It’s telling that Cheever chose the pool as his main character’s conveyance when he needed a symbol mercurial enough to change completely over the course of the story.On a summer day, the pool is the 4th of July and sharks and minnows, a stand-in for the school cafeteria where you might glimpse the beaded back of an upperclassmen as he squints at the sun. As with most hallmarks of American culture, once the lights dim and the hot dogs have been taken off the grill, an eeriness descends.Barb in Stranger Things didn’t fall into the Upside Down through a trampoline, is all I’m saying.There is something enamoring, strange, and special about the pool. Everything is clear, but everything is murky.
The songs we danced to, the songs we cried to: Robyn, The Ramones, Sublime, Ella Fitzgerald, Cardi B, and, of course, Prince.
Some songs were made for summer. Now that the end is upon us, we wanted to reflect on what was playing when we brought out the extra box fan, took scissors to last year’s jeans, and shook out our sandy coolers. Given the state of the world, no one will begrudge you an escape to some sugary pop or soul-hugging ballads, so listen deeply.
Saira: “Dancing on My Own,” by Robyn
"I'm just gonna dance all nightI'm all messed up, I'm so out of lineStilettos and broken bottlesI'm spinning around in circles."
This summer, I danced, I hiked, and I swam. I stayed up way too late and sometimes slept way too early. I was daring. I was scared. I was honest, but occasionally not honest enough. I ended things that were going nowhere and started things that may go somewhere. I fell in lust and I fell out of like. And I did it all with Robyn on repeat. I know this song is old–seven years old to be exact–but, this summer, the song gave me new meaning and reminded me that, sometimes, I just wanna twirl around and dance all night. And there ain’t nothing wrong with that.
Gabrielle: “Doin’ Time” by Sublime
"Summertime and the living's easyAnd Bradley's on the microphone with ras m.g.All the people in the dance will agreeThat we're well qualified to represent the LBCMe, me and Louie run to the partyDance to the rhythm it gets harder."
As Sublime fans know, the original version of this song doesn’t actually begin with lyrics about summer. But no matter the version, this track will always make me think of hot days at the beach, greasy sunglasses, ice cream melting on my hands and sand in my bathingsuit. The first tinkling notes and scratchy vinyl pops remind me of Rockaway boys on longboards, nights building bonfires and afternoons baking in the sun. I play this album in its entirety every summer and I intend to continue the tradition forever.
Frida: “Don’t Fence Me In” sung by Ella Fitzgerald
"Oh, give me land, lots of land under starry skies aboveDon't fence me inLet me ride through the wide open country that I loveDon't fence me inLet me be by myself in the evenin' breezeAnd listen to the murmur of the cottonwood treesSend me off forever but I ask you pleaseDon't fence me in."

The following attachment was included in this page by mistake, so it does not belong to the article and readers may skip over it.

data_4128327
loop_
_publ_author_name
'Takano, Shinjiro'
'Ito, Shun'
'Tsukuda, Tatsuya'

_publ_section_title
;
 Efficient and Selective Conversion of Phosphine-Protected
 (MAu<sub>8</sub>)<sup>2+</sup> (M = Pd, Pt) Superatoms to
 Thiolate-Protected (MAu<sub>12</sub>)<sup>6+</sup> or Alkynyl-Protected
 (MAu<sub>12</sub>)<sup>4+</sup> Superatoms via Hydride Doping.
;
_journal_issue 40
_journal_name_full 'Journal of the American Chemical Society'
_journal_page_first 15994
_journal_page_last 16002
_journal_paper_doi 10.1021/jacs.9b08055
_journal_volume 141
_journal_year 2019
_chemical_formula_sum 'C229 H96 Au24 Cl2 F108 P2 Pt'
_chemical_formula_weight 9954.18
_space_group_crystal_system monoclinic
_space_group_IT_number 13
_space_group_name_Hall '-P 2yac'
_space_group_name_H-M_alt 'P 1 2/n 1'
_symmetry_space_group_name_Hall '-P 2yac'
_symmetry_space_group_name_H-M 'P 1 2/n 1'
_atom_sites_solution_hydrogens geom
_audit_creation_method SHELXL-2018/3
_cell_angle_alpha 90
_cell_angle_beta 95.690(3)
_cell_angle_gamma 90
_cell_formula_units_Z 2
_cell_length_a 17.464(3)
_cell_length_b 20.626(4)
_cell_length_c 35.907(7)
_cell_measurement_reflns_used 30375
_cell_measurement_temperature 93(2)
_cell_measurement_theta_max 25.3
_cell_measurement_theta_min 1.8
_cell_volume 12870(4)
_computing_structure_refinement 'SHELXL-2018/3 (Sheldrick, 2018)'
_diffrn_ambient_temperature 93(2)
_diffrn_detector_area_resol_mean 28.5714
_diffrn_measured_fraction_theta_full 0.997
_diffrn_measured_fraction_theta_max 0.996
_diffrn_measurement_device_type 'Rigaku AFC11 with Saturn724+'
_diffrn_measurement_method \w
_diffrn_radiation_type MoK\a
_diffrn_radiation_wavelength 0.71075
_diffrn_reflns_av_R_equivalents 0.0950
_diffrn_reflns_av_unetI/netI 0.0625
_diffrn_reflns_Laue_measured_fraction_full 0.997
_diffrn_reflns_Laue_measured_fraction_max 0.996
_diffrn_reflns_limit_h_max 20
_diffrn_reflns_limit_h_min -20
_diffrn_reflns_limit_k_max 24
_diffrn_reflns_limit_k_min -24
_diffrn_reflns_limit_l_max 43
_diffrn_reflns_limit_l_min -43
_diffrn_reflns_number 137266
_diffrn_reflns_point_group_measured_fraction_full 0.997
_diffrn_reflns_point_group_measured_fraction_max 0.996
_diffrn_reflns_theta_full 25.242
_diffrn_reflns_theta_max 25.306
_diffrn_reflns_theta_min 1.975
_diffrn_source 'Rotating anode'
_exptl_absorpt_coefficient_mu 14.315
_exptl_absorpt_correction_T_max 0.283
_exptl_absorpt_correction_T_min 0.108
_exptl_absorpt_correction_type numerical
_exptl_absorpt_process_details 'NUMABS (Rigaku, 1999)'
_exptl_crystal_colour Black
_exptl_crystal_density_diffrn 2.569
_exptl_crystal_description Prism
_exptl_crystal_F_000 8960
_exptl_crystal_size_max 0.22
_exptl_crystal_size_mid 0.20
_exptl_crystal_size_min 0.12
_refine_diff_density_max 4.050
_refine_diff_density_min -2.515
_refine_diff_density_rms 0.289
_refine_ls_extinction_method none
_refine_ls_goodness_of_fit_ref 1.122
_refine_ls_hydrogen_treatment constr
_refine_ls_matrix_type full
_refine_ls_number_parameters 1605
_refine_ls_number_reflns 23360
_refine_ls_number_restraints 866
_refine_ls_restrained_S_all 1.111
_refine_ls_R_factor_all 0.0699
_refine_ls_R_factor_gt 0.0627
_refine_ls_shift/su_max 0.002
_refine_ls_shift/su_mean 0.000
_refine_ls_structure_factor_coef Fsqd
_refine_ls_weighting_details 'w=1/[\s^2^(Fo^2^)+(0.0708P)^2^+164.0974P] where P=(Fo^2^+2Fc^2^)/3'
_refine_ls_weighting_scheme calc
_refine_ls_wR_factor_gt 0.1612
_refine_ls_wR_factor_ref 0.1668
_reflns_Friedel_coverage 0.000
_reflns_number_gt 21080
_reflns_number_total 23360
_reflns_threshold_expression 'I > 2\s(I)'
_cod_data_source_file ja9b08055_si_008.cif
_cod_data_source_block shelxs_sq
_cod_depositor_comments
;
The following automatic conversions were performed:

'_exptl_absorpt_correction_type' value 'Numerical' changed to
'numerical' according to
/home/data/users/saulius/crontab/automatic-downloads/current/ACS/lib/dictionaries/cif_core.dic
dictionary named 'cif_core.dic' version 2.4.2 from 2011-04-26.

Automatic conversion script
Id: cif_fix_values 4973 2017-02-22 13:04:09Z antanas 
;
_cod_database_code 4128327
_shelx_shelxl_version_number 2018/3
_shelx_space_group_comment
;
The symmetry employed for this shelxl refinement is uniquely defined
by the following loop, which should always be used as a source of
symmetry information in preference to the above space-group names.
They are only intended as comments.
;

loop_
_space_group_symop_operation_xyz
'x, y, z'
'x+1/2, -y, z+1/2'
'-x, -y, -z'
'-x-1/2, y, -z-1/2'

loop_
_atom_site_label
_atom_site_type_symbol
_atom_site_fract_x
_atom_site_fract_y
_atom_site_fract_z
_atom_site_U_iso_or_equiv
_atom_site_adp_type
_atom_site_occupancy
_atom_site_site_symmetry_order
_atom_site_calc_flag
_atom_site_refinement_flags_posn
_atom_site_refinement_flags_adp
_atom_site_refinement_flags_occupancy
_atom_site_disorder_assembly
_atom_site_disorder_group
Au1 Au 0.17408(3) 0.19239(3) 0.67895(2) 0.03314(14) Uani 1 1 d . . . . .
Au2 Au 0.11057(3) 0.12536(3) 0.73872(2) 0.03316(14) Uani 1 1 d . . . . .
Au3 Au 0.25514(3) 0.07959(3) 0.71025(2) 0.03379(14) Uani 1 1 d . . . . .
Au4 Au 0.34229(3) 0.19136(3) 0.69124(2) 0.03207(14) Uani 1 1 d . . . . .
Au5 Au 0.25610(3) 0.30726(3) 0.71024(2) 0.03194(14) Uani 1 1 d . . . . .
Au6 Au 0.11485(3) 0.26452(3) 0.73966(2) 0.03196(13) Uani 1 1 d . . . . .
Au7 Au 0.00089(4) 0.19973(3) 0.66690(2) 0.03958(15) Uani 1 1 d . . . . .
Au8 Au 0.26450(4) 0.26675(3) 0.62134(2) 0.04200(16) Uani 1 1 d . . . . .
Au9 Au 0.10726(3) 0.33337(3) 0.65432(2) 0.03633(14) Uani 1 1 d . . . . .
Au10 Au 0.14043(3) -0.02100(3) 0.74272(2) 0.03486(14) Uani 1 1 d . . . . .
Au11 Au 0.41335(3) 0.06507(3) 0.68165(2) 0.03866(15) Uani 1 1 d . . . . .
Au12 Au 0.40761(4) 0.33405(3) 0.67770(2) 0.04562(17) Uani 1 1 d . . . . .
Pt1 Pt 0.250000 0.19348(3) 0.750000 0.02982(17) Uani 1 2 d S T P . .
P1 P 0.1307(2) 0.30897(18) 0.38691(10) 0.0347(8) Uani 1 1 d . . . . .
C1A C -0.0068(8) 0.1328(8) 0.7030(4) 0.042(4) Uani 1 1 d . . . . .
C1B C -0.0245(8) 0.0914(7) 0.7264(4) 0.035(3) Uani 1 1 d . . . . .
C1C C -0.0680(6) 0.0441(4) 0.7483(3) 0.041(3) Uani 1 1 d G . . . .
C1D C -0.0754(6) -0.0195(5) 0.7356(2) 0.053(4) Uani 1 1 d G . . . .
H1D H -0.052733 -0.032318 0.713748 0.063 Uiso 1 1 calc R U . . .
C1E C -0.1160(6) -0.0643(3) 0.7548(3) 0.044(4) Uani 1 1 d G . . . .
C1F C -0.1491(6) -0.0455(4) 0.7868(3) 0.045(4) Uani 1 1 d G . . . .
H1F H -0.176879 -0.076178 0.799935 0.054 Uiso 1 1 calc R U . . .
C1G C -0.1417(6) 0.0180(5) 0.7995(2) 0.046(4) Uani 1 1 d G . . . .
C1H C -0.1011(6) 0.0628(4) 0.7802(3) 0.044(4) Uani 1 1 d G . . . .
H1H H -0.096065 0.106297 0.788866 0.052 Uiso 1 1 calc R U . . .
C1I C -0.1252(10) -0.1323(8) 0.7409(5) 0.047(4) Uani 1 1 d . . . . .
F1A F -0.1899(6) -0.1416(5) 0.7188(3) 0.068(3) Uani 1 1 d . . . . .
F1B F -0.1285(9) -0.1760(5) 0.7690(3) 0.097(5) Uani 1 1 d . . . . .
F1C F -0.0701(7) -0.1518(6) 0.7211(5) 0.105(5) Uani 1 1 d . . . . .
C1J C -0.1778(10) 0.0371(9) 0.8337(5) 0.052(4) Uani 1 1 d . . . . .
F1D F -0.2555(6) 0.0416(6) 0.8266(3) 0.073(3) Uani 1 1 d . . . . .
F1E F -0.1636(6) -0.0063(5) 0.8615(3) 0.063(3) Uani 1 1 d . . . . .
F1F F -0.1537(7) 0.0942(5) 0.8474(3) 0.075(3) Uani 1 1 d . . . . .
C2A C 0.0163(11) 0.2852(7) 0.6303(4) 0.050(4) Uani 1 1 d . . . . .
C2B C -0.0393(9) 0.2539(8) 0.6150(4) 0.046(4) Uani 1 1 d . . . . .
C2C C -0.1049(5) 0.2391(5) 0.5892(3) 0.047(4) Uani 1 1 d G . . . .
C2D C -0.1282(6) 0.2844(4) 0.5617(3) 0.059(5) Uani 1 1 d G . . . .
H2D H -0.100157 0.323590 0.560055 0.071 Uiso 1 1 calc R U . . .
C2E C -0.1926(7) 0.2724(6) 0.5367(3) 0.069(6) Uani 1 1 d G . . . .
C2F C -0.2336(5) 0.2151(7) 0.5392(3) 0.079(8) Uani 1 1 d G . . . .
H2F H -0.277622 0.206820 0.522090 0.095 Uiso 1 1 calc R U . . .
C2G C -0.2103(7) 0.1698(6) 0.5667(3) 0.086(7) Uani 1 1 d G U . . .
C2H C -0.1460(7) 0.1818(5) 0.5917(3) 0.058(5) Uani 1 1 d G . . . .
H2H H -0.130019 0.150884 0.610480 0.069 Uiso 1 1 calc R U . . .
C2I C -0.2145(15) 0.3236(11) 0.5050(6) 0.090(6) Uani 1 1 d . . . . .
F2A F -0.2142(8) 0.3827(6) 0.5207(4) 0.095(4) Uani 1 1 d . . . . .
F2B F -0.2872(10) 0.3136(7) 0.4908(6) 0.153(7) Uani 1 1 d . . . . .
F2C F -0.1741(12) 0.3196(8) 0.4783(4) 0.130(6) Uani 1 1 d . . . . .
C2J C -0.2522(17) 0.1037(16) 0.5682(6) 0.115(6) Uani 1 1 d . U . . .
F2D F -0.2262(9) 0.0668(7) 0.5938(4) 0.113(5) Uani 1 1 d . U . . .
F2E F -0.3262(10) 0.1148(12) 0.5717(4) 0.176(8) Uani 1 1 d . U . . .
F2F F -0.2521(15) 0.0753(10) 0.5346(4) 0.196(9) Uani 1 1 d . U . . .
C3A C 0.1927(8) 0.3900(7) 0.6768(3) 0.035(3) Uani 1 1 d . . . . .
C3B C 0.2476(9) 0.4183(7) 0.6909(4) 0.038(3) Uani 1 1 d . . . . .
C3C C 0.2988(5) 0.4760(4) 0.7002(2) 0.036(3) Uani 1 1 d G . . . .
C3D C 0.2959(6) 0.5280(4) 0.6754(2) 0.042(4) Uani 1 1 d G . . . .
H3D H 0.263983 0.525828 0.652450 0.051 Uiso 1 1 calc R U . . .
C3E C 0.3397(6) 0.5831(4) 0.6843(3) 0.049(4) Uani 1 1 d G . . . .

Though this song – originally written by Cole Porter and Robert Fletcher in 1934 – has been covered countless times, for me there is only one version. Ella Fitzgerald’s incomparable voice seems to follow the direction of the lyrics and burst through its restraints; it’s impossible not to sing (or in my case, shout) along outside on a sunny day or inside a store, where I’m convincing myself I really can pull off a cowboy hat.
Laura: “Rockaway Beach” by The Ramones
"Chewin' at a rhythm on my bubble gumThe sun is out, I want someIt's not hard, not far to reachWe can hitch a ride to Rockaway Beach."
Though The Ramones released “Rockaway Beach” in 1977 when New York City was a far cry from the New York City of today, this summer song remains evergreen. This unlikely beach anthem by the punk quartet laments the age-old dilemma for Manhattan and Brooklyn-ites alike: how the fuck are we gonna get to the beach?
Sara: “Raspberry Beret” by Prince
"She wore aRaspberry beretThe kind you find in a second hand storeRaspberry beretAnd if it was warm she wouldn't wear much moreRaspberry beretI think I love her."
In 2016, we lost the magical Prince, but he lives on through his music. I felt the sultry vibe of this song all summer. To me, it’s a song about spotting someone and immediately being drawn to them—whether it’s that “raspberry beret,” a fresh tan, the perfect man bun, or the whole swagger. A summer fling anthem at times–it played during a few of my fave summer moments: eating fish tacos at Rockaway Beach, dancing on a roof overlooking the city, and cruising through the countryside on the way to Storm King Art Center. Plus in the music video he’s wearing a dreamy baby blue suit patterned with clouds. Blue skies baby–if that’s not what you want to see all summer, then I don’t know what is.